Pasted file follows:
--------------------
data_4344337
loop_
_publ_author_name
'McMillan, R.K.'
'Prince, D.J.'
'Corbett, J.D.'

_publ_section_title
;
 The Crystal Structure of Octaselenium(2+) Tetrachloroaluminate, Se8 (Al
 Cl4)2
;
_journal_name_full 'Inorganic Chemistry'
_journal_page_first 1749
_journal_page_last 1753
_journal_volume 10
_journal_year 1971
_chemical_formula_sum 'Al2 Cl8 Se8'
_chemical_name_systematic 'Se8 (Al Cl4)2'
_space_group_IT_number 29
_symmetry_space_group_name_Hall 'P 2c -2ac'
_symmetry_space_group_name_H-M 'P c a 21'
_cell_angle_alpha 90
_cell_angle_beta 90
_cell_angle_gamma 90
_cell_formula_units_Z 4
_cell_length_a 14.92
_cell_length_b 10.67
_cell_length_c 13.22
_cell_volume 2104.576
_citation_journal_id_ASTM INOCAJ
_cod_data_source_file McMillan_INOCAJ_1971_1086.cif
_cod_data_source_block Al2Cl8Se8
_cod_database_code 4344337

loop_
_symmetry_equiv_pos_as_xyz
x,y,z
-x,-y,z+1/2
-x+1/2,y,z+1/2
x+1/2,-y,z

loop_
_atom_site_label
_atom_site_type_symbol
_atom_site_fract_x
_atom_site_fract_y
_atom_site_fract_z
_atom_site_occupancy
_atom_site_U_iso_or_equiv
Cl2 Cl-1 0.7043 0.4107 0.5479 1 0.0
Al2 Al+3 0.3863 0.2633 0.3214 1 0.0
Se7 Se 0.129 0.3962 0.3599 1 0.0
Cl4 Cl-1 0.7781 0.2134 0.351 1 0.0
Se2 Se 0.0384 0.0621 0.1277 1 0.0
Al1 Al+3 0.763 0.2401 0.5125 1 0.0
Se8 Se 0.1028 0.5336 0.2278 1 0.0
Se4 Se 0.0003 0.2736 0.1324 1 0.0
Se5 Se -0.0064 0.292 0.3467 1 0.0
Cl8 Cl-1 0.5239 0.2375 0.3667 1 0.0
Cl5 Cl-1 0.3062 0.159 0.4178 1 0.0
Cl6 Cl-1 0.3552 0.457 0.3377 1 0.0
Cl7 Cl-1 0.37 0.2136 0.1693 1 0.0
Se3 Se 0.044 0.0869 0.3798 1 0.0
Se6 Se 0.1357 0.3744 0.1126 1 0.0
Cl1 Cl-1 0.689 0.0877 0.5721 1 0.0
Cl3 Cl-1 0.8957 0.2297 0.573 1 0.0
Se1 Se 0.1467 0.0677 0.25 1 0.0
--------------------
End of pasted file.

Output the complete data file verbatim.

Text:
data_4344337
loop_
_publ_author_name
'McMillan, R.K.'
'Prince, D.J.'
'Corbett, J.D.'

_publ_section_title
;
 The Crystal Structure of Octaselenium(2+) Tetrachloroaluminate, Se8 (Al
 Cl4)2
;
_journal_name_full 'Inorganic Chemistry'
_journal_page_first 1749
_journal_page_last 1753
_journal_volume 10
_journal_year 1971
_chemical_formula_sum 'Al2 Cl8 Se8'
_chemical_name_systematic 'Se8 (Al Cl4)2'
_space_group_IT_number 29
_symmetry_space_group_name_Hall 'P 2c -2ac'
_symmetry_space_group_name_H-M 'P c a 21'
_cell_angle_alpha 90
_cell_angle_beta 90
_cell_angle_gamma 90
_cell_formula_units_Z 4
_cell_length_a 14.92
_cell_length_b 10.67
_cell_length_c 13.22
_cell_volume 2104.576
_citation_journal_id_ASTM INOCAJ
_cod_data_source_file McMillan_INOCAJ_1971_1086.cif
_cod_data_source_block Al2Cl8Se8
_cod_database_code 4344337

loop_
_symmetry_equiv_pos_as_xyz
x,y,z
-x,-y,z+1/2
-x+1/2,y,z+1/2
x+1/2,-y,z

loop_
_atom_site_label
_atom_site_type_symbol
_atom_site_fract_x
_atom_site_fract_y
_atom_site_fract_z
_atom_site_occupancy
_atom_site_U_iso_or_equiv
Cl2 Cl-1 0.7043 0.4107 0.5479 1 0.0
Al2 Al+3 0.3863 0.2633 0.3214 1 0.0
Se7 Se 0.129 0.3962 0.3599 1 0.0
Cl4 Cl-1 0.7781 0.2134 0.351 1 0.0
Se2 Se 0.0384 0.0621 0.1277 1 0.0
Al1 Al+3 0.763 0.2401 0.5125 1 0.0
Se8 Se 0.1028 0.5336 0.2278 1 0.0
Se4 Se 0.0003 0.2736 0.1324 1 0.0
Se5 Se -0.0064 0.292 0.3467 1 0.0
Cl8 Cl-1 0.5239 0.2375 0.3667 1 0.0
Cl5 Cl-1 0.3062 0.159 0.4178 1 0.0
Cl6 Cl-1 0.3552 0.457 0.3377 1 0.0
Cl7 Cl-1 0.37 0.2136 0.1693 1 0.0
Se3 Se 0.044 0.0869 0.3798 1 0.0
Se6 Se 0.1357 0.3744 0.1126 1 0.0
Cl1 Cl-1 0.689 0.0877 0.5721 1 0.0
Cl3 Cl-1 0.8957 0.2297 0.573 1 0.0
Se1 Se 0.1467 0.0677 0.25 1 0.0